When I was studying the precepts in more depth my teachers shared with me John Daido Loori's writing on them. For each "do not" there is an positive "do". This enriched my view of ahimsa greatly so that it not only contained the idea of non-harming, but grew to include the goal of sustaining, enriching life as well.

I've come to see kindness as a partner of non-harming in practicing the first precept. One could easily withdraw from the world, limit contact in order to promote non-harming, but to affirm life draws you directly into the world. Simple kindness provides a way to enrich and nourish life.

In 2000 I realized I'd moved away from being a kind person. I can recall about myself as a child that I was kind and genuinely interested in each being around me. My family didn't exactly foster this and our society often disparages kind optimists as "Pollyannas". The feedback I got over the years was to hone my wit and protect my heart. In doing so I grew disconnected from people and from myself.

There was a moment where I suddenly saw my behavior towards a person as being impatient, arrogant and very unkind. That night I reflected upon it and felt ashamed of myself. I hadn't bothered to exert myself to remember I was interacting with another person, that I didn't need to bother.

And I was bothered by it. Greatly. So I started with kindness.

Every time I talked to someone I tried to give them attention. When I was in a check-out line at a market I made eye-contact and honestly responded to the automatic, "How are you today?" greeting. What's more I made sure to ask how the person helping me was doing today. I listened to their response. I made sure I wished them a good rest of their day too.

What amazed me was how little effort it took me. Even on a less than stellar days. Rather than be irritated or lie and say I was fine I would honestly tell someone I was having a lousy day. I tried to smile a lot.

Even more amazing was the response I began to see, how immediate and dramatic it was. People smiled back, all the time. They were gracious funny, sympathetic, caring and wonderful. I've even have learned new things from many people. When I tried this at restaurants and shops I would get awesome service that I then made a point to acknowledge, be truly grateful for.

There are so many ways in which the First Grave Precept has affected my life. Many of the major changes I have made are rooted in my vow to do no harm and to affirm life. Of all of the things this precept has taught me, the need to root ourselves in loving-kindness is one of nourishing.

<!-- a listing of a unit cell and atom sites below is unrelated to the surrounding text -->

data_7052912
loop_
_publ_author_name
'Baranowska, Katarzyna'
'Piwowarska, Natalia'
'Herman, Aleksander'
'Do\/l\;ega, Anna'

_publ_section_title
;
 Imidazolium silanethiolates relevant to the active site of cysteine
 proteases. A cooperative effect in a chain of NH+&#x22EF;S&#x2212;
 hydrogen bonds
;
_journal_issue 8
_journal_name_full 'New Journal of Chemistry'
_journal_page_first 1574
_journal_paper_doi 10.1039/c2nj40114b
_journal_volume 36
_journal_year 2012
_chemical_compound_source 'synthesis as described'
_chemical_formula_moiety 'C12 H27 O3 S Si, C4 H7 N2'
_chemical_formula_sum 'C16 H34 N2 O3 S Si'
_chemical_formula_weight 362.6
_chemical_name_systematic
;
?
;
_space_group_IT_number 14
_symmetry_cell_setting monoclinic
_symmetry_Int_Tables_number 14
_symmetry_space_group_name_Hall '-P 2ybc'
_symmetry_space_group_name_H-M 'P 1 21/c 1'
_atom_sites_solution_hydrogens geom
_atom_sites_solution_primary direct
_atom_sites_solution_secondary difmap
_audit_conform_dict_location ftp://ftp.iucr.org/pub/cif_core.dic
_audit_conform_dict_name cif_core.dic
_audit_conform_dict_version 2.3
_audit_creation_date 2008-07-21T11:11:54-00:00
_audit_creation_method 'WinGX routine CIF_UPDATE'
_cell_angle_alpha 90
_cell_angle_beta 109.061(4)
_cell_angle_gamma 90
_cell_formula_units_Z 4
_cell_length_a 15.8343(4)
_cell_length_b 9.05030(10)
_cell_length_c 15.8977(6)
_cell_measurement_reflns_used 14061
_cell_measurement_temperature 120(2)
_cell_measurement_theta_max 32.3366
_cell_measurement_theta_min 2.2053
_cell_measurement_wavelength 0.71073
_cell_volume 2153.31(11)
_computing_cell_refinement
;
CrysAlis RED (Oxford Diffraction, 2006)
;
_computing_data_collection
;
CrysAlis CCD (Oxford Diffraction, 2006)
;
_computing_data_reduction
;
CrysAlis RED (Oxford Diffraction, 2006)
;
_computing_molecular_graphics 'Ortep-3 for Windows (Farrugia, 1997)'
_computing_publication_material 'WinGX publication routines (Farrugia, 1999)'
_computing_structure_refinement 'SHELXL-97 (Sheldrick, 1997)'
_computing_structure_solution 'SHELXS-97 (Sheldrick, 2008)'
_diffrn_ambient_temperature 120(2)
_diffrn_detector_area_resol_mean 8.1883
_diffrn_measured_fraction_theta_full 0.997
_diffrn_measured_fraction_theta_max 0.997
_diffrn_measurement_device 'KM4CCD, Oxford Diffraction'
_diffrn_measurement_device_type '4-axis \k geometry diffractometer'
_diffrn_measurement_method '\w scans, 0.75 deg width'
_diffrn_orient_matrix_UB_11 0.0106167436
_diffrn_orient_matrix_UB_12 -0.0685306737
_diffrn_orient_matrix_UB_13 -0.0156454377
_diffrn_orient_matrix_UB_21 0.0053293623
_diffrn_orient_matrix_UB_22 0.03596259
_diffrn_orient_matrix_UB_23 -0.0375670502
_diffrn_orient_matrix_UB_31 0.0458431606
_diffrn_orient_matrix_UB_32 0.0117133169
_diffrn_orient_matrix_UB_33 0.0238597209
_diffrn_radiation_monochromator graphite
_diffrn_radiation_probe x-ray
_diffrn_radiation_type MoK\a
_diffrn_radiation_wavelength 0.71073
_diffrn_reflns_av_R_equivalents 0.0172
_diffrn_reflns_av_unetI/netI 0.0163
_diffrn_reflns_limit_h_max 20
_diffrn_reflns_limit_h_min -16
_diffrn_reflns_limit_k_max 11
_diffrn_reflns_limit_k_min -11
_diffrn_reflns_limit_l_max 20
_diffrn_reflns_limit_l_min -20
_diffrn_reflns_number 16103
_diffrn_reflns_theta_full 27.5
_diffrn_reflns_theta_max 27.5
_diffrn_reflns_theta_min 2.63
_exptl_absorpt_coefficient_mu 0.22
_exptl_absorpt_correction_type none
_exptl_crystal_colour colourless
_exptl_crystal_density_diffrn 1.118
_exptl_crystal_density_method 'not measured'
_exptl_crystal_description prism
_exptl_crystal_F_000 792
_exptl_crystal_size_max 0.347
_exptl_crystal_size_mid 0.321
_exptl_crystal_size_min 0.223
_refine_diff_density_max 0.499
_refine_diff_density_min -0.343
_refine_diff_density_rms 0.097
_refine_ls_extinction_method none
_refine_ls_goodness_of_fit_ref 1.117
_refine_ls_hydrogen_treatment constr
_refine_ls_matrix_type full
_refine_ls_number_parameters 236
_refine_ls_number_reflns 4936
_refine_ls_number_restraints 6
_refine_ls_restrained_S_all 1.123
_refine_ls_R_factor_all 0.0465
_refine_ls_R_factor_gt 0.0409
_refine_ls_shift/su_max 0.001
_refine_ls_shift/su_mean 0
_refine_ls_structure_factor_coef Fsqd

CK commented the other day I was prolific, maybe I've already mentioned this. I wasn't sure at first if this was OK, if my wordy-ness was a bother. There's a bit of a laugh in it since so often I feel like I am at a loss for words. I have tried to make writing be part of my practice in order to help me sort out words from the cacophony of competing voices or find the way out in moments of fear.

Next month some members of my Sangha have proposed a challenge -- 30 poems in 30 days. Seems like both another outlet for writing practice as well as a way to reconnect with writing poetry. In the past few years the occasional haiku has been about it. Since it was the first type of poetry I learned about it feels like I've gone back to my roots somehow.

I don't have any of those first haiku poems I wrote. I wonder now what they were like -- full of all the earnestness, curiosity and silliness of my nine year-old self. 31 years later and I'm still fascinated by the rhythm of haiku, the way the handful of words shift around until they settle down.

On that note, one came to me last night when CK asked if I'd posted something to test a blog she's started for the Sangha Poem Challenge. I didn't have anything new to post there and couldn't think of anything at that moment, I didn't have any words handy.

And then words arrived.

Finding Words

Sometimes the words come
Slowly - like finding agates
Scattered on the shore.